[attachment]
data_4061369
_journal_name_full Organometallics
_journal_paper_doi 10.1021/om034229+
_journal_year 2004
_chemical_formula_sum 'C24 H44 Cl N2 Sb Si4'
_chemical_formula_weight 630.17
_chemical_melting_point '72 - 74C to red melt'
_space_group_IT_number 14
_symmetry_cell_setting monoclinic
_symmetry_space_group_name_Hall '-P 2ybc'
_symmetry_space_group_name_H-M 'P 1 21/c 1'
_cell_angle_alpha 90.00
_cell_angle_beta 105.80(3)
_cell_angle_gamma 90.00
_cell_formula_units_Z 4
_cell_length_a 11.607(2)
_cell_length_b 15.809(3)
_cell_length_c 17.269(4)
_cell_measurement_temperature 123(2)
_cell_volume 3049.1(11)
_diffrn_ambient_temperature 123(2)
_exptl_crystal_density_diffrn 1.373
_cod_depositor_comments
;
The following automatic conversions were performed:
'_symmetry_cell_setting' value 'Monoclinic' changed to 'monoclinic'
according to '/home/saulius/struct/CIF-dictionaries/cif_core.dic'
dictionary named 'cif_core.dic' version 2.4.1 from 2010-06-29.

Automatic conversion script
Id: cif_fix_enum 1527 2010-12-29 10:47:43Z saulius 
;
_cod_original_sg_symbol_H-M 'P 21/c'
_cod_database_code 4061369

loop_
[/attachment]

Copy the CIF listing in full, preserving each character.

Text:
data_4061369
_journal_name_full Organometallics
_journal_paper_doi 10.1021/om034229+
_journal_year 2004
_chemical_formula_sum 'C24 H44 Cl N2 Sb Si4'
_chemical_formula_weight 630.17
_chemical_melting_point '72 - 74C to red melt'
_space_group_IT_number 14
_symmetry_cell_setting monoclinic
_symmetry_space_group_name_Hall '-P 2ybc'
_symmetry_space_group_name_H-M 'P 1 21/c 1'
_cell_angle_alpha 90.00
_cell_angle_beta 105.80(3)
_cell_angle_gamma 90.00
_cell_formula_units_Z 4
_cell_length_a 11.607(2)
_cell_length_b 15.809(3)
_cell_length_c 17.269(4)
_cell_measurement_temperature 123(2)
_cell_volume 3049.1(11)
_diffrn_ambient_temperature 123(2)
_exptl_crystal_density_diffrn 1.373
_cod_depositor_comments
;
The following automatic conversions were performed:
'_symmetry_cell_setting' value 'Monoclinic' changed to 'monoclinic'
according to '/home/saulius/struct/CIF-dictionaries/cif_core.dic'
dictionary named 'cif_core.dic' version 2.4.1 from 2010-06-29.

Automatic conversion script
Id: cif_fix_enum 1527 2010-12-29 10:47:43Z saulius 
;
_cod_original_sg_symbol_H-M 'P 21/c'
_cod_database_code 4061369

loop_